U.S. Rep. Andy Harris confuses the heck out of me.
Most of the time I hardly think about the conservative Republican from Cambridge. He represents Maryland’s 1st District in Congress, which covers the nine counties of the Eastern Shore, plus Harford County and part of Baltimore County.
But now, he’s become someone to watch. He’s Maryland’s only member aboard the Republican clown car going nowhere in Washington — the whole shut-down-the-government, boot-the-Speaker thing. It’s drama, drama, drama with this crowd.
I wanted to hear what the 66-year-old Harris had to say about the state of affairs. Not from a tweet or a press release, but from an actual conversation. So after more than a week of asking, I got the call Thursday morning. Come to Washington, his office said.
I like Washington. So, I drove the 28 miles from my Annapolis house to the seat of national power. I had a really good ham-and-cheese croissant while listening to accordion and piano music flowing from a speaker, then walked the few blocks to Harris’ fifth-floor office in the Longworth House Office Building.
While waiting in his office for the congressman to walk over from another closed-door, what-do-we-do meeting, I tried to decide what kind of stuffed duck was hanging above me on the wall. One of his aides looked it up — a canvasback. Then I started counting decorative Fisher’s Popcorn and Dolle’s Saltwater Taffy containers to pass the time.
Before I could finish, Harris bounded in with a long-legged gait and, frankly, I was surprised. I expected sweat. I expected a furrowed brow and weary demeanor of someone dealing with a House of Representatives in disarray.
Israel is reeling from a horrific terrorist attack, Gaza and Ukraine are burning. The federal government will shut down Nov. 17 if Congress, specifically the GOP-led House, doesn’t act. It’s a crisis, right?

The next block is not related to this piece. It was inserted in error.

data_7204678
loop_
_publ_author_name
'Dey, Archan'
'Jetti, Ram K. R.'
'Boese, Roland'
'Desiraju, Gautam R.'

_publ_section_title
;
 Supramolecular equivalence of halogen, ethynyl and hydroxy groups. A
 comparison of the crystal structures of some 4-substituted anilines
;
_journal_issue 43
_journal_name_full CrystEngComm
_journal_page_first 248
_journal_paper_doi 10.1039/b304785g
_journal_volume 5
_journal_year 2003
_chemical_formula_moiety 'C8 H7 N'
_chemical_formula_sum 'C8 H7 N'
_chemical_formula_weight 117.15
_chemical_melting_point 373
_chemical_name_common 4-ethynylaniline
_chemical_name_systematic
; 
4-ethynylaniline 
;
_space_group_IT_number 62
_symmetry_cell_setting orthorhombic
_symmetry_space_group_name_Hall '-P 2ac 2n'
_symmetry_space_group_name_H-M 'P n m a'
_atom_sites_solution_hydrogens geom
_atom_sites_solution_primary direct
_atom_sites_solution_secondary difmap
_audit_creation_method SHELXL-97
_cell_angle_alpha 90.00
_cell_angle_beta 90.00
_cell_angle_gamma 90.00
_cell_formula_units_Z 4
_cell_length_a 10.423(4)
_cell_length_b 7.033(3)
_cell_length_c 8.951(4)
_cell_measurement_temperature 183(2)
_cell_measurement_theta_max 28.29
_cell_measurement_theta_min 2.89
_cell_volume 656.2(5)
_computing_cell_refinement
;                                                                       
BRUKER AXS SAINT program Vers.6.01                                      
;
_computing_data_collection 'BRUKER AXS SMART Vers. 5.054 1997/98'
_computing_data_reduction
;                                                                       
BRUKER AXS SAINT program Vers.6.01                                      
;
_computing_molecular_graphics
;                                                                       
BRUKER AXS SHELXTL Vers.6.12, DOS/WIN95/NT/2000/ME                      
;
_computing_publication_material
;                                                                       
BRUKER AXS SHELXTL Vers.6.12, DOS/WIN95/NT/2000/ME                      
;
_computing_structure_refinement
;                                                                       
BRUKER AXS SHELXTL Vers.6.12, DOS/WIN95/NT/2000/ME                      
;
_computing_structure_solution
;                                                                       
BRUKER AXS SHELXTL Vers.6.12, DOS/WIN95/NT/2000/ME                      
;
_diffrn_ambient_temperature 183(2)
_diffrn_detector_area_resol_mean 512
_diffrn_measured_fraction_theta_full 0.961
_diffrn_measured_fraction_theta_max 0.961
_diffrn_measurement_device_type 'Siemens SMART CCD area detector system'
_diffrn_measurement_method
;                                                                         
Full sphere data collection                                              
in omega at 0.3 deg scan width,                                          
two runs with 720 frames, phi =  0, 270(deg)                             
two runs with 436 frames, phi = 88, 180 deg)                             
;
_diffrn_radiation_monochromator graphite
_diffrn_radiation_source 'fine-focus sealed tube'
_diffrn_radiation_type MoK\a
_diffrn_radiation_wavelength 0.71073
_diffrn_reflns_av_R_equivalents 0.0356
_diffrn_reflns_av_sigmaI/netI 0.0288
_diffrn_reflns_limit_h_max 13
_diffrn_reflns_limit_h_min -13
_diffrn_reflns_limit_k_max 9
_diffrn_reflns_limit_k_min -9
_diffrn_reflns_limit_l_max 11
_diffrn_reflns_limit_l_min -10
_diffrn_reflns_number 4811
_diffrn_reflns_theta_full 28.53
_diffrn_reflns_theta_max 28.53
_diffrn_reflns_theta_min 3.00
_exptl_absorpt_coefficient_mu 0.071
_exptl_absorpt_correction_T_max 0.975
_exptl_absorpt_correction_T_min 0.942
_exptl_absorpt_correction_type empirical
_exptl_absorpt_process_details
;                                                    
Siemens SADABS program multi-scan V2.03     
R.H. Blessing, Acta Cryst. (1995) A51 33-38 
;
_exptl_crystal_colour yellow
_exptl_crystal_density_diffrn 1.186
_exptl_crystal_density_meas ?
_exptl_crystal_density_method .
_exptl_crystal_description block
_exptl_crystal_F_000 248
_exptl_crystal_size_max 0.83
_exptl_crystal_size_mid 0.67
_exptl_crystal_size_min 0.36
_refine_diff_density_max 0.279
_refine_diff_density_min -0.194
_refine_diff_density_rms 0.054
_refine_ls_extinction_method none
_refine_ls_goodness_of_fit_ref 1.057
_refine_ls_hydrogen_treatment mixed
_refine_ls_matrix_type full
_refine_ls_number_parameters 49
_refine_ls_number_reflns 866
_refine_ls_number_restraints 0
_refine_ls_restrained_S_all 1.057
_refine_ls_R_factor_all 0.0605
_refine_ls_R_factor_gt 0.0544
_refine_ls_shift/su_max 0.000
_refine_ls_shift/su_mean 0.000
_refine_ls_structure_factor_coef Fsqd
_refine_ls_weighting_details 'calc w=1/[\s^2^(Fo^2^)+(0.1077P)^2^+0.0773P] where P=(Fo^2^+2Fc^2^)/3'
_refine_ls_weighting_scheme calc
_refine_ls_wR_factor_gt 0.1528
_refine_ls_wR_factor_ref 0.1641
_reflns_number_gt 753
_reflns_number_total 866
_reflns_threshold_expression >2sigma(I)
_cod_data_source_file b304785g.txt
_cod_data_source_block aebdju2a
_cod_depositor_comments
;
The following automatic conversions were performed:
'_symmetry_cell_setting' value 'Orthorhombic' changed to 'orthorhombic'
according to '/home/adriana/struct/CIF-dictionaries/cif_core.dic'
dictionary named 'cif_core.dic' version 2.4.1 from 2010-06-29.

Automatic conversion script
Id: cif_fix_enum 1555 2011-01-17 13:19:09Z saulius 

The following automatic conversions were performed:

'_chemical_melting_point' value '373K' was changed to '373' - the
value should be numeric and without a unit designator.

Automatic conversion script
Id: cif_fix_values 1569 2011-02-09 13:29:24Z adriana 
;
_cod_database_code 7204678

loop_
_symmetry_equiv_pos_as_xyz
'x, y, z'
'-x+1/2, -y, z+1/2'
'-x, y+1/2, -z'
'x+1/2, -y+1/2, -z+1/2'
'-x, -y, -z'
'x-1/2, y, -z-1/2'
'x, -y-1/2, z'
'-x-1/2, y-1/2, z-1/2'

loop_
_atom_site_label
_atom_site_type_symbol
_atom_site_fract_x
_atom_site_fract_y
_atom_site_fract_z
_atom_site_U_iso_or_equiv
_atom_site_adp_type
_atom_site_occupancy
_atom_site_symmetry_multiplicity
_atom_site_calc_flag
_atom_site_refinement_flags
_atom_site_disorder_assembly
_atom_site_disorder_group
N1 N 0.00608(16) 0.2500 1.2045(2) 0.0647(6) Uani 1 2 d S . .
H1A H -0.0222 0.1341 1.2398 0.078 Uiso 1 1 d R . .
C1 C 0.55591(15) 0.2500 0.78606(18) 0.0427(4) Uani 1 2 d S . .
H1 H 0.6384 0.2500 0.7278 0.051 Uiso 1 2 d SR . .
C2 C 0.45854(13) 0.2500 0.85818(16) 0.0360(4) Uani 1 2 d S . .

How could he look so, well ... happy?
“The Senate’s on recess this week, so to somehow pretend that, you know, the world is going to end because the House is not meeting … it’s not valid,” Harris said.
Harris has been on both sides of the Republican meltdown since it started in January when the GOP took control of the House by the slimmest of margins. He waited until the 13th vote to flip from Freedom Caucus rebel to a yes for California congressman Kevin McCarthy, who had long aspired to the post.
A former physician at Johns Hopkins Hospital and state senator, Harris had predicted there would be smoother sailing thanks to the hard-fought agreement on House rule changes.
Surely, he must now see how wrong he was? One of the rule changes won by conservatives allowed just one House member to sponsor a motion to remove the speaker. After McCarthy bucked House conservatives to back a continuing resolution to keep the federal government running, he got the boot.
So, Congressman, things aren’t really better, are they?
“They ran better,” he replied. “We passed four appropriations bills … out of the House. My agriculture bill came to the floor. It didn’t pass. But I mean, we put five bills on the floor. This is the first time maybe since I was here that five appropriations bills came to the floor before October.”
Harris didn’t join eight Republicans and the Democrats in voting to remove McCarthy.
On the search for a new speaker, Harris voted for U.S. Rep. Jim Jordan of Ohio, the Trump ally and conservative bomb-thrower, in this week’s caucus meeting. But Louisiana congressman Steve Scalise, the House majority leader, edged out Jordan in a closed-door meeting of House Republicans on Wednesday to be nominated for the top job.